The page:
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Wine 9.0 brings much improved Windows app and game compatibility to Linux

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It's here! The official release of Wine 9.0 has now been made available, bringing the next-generation of Windows compatibility to Linux for apps and games. This is the tech that forms a major part of Steam Play Proton.

This release has been a year in the making, with a new stable Wine release done once a year with many development releases in between bringing over 7,000 individual changes. There's some truly big stuff in this release too and some of the highlights include:

  • An experimental Wayland graphics driver, not enabled by default yet.
  • Lots of WoW64 work including the completion of converting modules to PE format to "introduce a proper boundary between the Windows and Unix worlds". They say it's now possible to run 32-bit Windows applications on a purely 64-bit Unix installation but this new WoW64 mode is not yet enabled by default.
  • The completion of the PE/Unix separation means that it's possible to run existing Windows binaries on ARM64.
  • The Vulkan driver supports up to version 1.3.272 of the Vulkan spec.
  • Various optimizations have been made to core WineD3D and the Vulkan backend.
  • A number of GdiPlus functions are optimized for better graphics performance.
  • The Windows Media Video (WMV) decoder DirectX Media Object (DMO) is implemented.
  • DirectInput action maps are implemented, improving compatibility with many old games that use this to map controller inputs to in-game actions.
  • URL/URI protocol associations are exported as URL handlers to the Linux desktop.
  • Lots of Internationalization improvements including updates for Unicode and better support for native Windows IME implementations.

The list goes on for a while, that's just some cherry-picked big additions.

As a result of all the changes many more applications and games designed for Windows will now run on Linux (and other platforms where Wine can run).

See the full release notes for all the changes.

Article taken from GamingOnLinux.com.
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9 comments

"They say it's now possible to run 32-bit Windows applications on a purely 64-bit Unix installation but this new WoW64"
That means we soon no more need to install 32 bits libraries? How they do that?


"The completion of the PE/Unix separation means that it's possible to run existing Windows binaries on ARM64."
Such an exiting changelog!


Last edited by legluondunet on 16 January 2024 at 11:49 pm UTC
a0kami Jan 17
That's amazing, so excited for the wayland driver!
And is me or that gitlab is new ? For how long have I missed this being around ?
Linux_Rocks Jan 17
ljrk Jan 17
Quoting: legluondunet"They say it's now possible to run 32-bit Windows applications on a purely 64-bit Unix installation but this new WoW64"
That means we soon no more need to install 32 bits libraries? How they do that?

IIRC, they transition from 32-bit Win32 to the 64-bit Windows API which only then calls into the Linux or UNIX libraries below. If before you had (simplified) OpenFile_Win32 -> OpenFile_NT32 -> fopen_32 you now have OpenFile_Win32 -> OpenFile_NT32_Shim -> OpenFile_NT64 -> fopen_64. This is just like it's done on Windows.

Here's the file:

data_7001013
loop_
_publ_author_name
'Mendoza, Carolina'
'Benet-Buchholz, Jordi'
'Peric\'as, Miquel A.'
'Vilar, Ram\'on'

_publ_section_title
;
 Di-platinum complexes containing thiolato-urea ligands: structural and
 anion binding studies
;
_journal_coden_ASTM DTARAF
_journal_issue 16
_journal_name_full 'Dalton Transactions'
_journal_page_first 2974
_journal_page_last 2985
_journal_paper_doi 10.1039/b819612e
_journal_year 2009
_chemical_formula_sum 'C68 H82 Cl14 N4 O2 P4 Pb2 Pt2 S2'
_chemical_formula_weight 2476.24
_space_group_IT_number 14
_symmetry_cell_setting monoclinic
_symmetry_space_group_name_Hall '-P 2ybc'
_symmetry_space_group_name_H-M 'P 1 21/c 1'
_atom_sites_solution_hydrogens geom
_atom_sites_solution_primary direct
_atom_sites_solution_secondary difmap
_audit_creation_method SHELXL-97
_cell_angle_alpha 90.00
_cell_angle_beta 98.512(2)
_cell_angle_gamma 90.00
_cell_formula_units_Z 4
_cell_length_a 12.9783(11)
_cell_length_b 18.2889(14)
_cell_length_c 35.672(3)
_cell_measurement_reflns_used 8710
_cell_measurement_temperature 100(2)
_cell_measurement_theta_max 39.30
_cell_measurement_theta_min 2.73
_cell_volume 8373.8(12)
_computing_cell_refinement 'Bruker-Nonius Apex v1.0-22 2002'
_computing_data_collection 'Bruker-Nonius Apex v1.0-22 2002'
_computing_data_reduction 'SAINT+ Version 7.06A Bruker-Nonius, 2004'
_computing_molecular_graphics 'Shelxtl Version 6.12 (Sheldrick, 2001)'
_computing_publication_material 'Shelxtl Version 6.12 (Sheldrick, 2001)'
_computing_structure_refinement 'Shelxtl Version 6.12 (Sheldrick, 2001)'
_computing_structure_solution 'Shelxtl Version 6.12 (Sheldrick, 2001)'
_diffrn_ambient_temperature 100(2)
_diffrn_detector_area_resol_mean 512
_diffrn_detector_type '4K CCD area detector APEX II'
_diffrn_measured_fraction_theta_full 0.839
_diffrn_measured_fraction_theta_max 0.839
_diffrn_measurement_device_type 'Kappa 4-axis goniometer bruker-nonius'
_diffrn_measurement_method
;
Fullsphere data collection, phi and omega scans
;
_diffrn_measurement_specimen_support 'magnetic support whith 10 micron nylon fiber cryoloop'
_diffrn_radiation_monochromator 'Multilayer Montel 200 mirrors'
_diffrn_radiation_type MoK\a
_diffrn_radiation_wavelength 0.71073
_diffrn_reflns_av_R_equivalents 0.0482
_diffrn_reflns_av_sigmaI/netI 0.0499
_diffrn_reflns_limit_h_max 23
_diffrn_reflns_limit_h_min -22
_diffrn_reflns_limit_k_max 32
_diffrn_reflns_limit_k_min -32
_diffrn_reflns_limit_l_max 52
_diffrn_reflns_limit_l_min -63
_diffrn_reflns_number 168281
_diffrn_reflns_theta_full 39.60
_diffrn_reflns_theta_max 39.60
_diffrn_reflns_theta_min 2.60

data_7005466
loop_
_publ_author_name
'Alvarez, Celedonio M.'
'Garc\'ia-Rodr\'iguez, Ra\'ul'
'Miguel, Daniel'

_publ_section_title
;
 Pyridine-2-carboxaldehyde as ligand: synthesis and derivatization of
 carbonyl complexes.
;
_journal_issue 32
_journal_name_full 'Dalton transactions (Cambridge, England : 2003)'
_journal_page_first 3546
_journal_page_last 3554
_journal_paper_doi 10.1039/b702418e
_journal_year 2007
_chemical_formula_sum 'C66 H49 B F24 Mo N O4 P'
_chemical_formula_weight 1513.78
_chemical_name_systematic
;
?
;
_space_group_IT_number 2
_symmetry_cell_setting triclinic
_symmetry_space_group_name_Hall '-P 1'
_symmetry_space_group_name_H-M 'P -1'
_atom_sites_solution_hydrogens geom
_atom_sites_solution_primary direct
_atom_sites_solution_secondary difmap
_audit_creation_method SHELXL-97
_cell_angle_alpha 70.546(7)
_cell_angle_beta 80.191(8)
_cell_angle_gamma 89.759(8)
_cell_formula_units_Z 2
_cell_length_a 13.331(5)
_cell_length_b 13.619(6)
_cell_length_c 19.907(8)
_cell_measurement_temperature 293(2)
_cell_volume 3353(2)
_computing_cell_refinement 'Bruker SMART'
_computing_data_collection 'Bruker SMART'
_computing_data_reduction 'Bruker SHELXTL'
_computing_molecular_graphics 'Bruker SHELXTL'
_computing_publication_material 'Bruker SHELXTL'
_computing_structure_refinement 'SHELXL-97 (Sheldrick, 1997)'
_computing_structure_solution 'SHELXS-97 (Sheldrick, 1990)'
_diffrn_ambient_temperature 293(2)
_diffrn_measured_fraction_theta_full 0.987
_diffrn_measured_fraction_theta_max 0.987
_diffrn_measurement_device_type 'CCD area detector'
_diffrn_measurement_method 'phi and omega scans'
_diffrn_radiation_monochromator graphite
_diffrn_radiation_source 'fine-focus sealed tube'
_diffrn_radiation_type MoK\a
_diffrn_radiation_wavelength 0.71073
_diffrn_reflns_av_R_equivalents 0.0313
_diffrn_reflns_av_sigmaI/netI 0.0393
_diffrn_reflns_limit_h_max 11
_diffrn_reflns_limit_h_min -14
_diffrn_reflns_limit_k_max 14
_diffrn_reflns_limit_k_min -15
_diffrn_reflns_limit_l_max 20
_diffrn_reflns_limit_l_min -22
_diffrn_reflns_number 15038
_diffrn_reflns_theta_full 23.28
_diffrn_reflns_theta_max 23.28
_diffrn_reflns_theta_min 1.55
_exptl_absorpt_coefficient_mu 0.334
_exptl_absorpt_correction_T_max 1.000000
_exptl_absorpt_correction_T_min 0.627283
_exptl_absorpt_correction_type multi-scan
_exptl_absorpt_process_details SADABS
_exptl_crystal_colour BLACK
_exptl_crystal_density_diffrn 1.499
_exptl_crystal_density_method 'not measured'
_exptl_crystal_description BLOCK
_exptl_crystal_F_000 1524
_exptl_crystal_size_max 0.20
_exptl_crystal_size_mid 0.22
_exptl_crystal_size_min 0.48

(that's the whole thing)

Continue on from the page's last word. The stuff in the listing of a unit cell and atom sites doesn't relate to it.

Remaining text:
The requirement for 32-bit system libraries was due to to OpenFile_Win32 expecting certain x86 properties that fopen_64 would not obey to, including different calling conventions b/w the Linux 32-bit CC and the SystemV AMD64 ABI (used by Linux 64-bit on x86) and other stuff. Due to OpenFile_NT32 being replaced by OpenFile_NT32_Shim as part of the WoW setup, the shim does a lot of rummaging to put things into the correct registers etc.

On Windows itself this is handled in a similar way, although the real thing is a lot more complicated of course. The trick is called "Heaven's Gate" and core functionality of WoW: https://0xk4n3ki.github.io/posts/Heavens-Gate-Technique/ (this is mostly a post which explains the technique in the context of exploitation and obfuscation).

Note that this also allows you to replace more Wine rewritten libraries with the "original" Windows counterparts as they're now all DLLs and not ELFs.
Oh, my god, YES! I love all these changes. It's ALL that I/we've been waiting for. Obviously, still experimental right now, but I was thinking we'd see them only in 9.x Staging cycle. It looks like the Staging cycle will be concluding development and testing to put it into 10.0 stable. Super looking forward to that.

Jeez, I don't even know what to talk about, because ALL that's on the list is just so monumental and will make things really better for me.
satoridepon Jan 17
I wonder if Proton 9 won't have 32 bit libraries anymore thus reducing the size
fabertawe Jan 17
I've always had the greatest respect for the Wine project. An exceptionally useful project for those of us on Linux, which has been highlighted further with Proton.
How do we enable Wayland driver in Wine and in Proton (when based on Wine 9)?
whizse Jan 17
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Quoting: michaldybczakHow do we enable Wayland driver in Wine and in Proton (when based on Wine 9)?
Compile with Wayland enabled (--with-wayland) and then enable the driver in the registry: HKEY_CURRENT_USER\Software\Wine\Drivers\Graphics="wayland,x11"
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